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Saturday, April 21, 2012

Israel is to establish an unprecedented spy centre to eavesdrop on, and meddle with, post-revolutionary Egypt

Working behind the scenes
Israel is to establish an unprecedented spy centre to eavesdrop on, and meddle with, post-revolutionary Egypt

Saleh Al-Naami

April 19, 2012

Although more than one month has passed since the recommendations of the Arab Affairs Committee in Egypt's People's Assembly were issued, 12 March, regarding Egypt's foreign policy in the coming phase, the impact of these recommendations continues to echo in statements by Israeli commentators and experts. They view the statement read by the committee's chairman, Mohamed Idris, as a clear indicator of the changes that have occurred in Egypt -- most significantly, that the committee statement avoided using the name "Israel" and instead used the term "Zionist entity", and that the parliamentary committee asserted that Israel is "the primary enemy that threatens Egypt's national security". It also called on the Egyptian government to support and assist the Palestinian people in their armed struggle against Israeli occupation forces.

Yehuda Halevi, an expert at the Jerusalem Centre for Public Affairs, said that if the new regime in Egypt adopts the committee's recommendation that Israel is "the primary enemy that threatens Egypt's national security" this would mean that Egypt would be required to rebuild its military power to confront this threat. This includes in the nuclear domain, which would make Egypt's actions an existential threat for Israel. Halevi suggested that Tel Aviv should consider the transformations taking place in Egypt and prepare and take necessary precautions to confront any action by Egypt in the future that threatens Israel.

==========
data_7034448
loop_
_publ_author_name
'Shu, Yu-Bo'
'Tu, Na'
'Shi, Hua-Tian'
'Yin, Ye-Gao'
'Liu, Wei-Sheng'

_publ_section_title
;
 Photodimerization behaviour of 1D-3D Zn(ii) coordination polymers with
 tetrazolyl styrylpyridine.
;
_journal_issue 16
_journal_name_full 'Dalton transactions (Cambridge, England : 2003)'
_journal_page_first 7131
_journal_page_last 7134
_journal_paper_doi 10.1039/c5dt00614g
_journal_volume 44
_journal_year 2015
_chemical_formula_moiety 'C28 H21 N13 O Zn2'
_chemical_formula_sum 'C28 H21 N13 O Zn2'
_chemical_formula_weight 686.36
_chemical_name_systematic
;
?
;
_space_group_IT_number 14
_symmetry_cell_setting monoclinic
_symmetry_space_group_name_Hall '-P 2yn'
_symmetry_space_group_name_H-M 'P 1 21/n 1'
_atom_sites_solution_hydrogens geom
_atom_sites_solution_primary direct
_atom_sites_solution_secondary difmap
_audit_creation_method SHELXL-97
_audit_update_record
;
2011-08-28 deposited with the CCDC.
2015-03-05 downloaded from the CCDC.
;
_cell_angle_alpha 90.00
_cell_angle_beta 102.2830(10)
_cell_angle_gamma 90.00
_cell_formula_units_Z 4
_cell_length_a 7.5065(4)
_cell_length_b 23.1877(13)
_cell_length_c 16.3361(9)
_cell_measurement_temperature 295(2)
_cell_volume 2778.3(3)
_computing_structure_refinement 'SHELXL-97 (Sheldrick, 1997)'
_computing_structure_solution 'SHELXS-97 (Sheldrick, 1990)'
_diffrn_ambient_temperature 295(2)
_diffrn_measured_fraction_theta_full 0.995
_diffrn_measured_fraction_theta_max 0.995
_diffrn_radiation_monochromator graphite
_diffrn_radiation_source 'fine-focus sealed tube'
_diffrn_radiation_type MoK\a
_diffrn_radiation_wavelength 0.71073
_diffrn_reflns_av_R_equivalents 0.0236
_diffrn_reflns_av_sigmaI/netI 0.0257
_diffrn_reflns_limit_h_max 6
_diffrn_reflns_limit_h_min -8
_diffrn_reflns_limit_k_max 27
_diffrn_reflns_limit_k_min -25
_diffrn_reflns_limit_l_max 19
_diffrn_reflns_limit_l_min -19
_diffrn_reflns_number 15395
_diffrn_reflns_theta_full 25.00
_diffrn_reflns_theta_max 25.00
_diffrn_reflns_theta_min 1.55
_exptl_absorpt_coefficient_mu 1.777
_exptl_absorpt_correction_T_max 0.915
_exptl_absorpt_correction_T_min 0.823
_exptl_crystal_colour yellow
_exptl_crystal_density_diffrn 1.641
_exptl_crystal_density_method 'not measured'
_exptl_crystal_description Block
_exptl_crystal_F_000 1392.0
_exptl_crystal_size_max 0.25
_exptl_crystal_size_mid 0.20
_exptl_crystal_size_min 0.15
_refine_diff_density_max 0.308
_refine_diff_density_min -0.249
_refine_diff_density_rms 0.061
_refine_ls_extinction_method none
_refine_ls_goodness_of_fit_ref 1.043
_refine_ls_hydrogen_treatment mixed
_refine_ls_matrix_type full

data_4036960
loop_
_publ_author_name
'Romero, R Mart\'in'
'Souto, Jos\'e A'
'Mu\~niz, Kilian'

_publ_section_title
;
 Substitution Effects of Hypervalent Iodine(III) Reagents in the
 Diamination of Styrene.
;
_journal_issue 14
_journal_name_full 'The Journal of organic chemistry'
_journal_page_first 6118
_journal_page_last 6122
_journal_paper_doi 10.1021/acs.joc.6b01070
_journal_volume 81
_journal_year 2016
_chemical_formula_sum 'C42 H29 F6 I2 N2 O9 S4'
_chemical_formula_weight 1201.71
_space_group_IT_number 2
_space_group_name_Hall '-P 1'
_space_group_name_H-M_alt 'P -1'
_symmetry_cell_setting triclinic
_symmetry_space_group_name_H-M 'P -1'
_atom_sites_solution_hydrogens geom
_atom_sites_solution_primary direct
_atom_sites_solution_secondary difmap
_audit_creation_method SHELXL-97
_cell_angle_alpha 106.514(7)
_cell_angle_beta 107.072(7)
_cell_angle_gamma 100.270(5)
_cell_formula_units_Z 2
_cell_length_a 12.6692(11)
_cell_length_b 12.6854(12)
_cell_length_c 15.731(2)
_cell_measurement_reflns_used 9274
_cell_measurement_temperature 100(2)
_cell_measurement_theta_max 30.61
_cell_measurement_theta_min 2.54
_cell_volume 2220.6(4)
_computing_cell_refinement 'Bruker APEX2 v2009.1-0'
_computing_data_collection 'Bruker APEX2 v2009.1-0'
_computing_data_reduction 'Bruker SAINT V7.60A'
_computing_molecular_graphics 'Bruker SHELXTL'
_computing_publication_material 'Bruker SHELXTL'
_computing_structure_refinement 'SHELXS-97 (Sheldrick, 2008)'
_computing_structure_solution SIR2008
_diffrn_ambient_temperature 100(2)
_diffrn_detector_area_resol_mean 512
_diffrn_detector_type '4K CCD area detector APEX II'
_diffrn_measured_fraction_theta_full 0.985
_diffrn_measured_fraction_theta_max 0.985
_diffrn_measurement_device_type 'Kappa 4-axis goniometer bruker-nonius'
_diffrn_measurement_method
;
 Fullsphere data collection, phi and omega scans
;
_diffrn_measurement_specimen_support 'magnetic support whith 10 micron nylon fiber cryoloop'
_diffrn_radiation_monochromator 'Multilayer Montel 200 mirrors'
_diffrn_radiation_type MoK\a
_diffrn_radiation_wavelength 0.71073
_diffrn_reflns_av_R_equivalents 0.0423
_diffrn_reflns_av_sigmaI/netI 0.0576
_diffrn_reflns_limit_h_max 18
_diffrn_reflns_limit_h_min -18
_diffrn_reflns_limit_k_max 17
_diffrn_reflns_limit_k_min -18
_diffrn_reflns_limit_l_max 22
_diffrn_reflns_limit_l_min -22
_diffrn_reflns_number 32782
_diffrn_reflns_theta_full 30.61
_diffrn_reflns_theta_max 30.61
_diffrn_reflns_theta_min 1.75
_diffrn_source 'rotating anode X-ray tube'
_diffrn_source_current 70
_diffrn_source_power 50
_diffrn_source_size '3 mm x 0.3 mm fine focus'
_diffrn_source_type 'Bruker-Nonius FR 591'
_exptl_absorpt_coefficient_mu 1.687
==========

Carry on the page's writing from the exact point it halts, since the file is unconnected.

The government of Prime Minister Binyamin Netanyahu did not wait for such recommendations to be issued by Egypt's parliament and has already taken steps to confront what it views as the threat of Egypt becoming an enemy state. It decided to build what it described as the "largest intelligence compound" in the Negev Desert, at a location close to Sinai, whose main mission will be to spy on and conduct intelligence gathering on Egypt in the coming phase. The compound will be the largest espionage and surveillance station in the world. Its mission will include intercepting telephone calls, electronic messages and data sent via satellite and marine communication cables in the Mediterranean Sea. It will also gather electronic data and monitor communications by the government, organisations, firms and individuals, and will include buildings on an area of more than 600,000 square metres.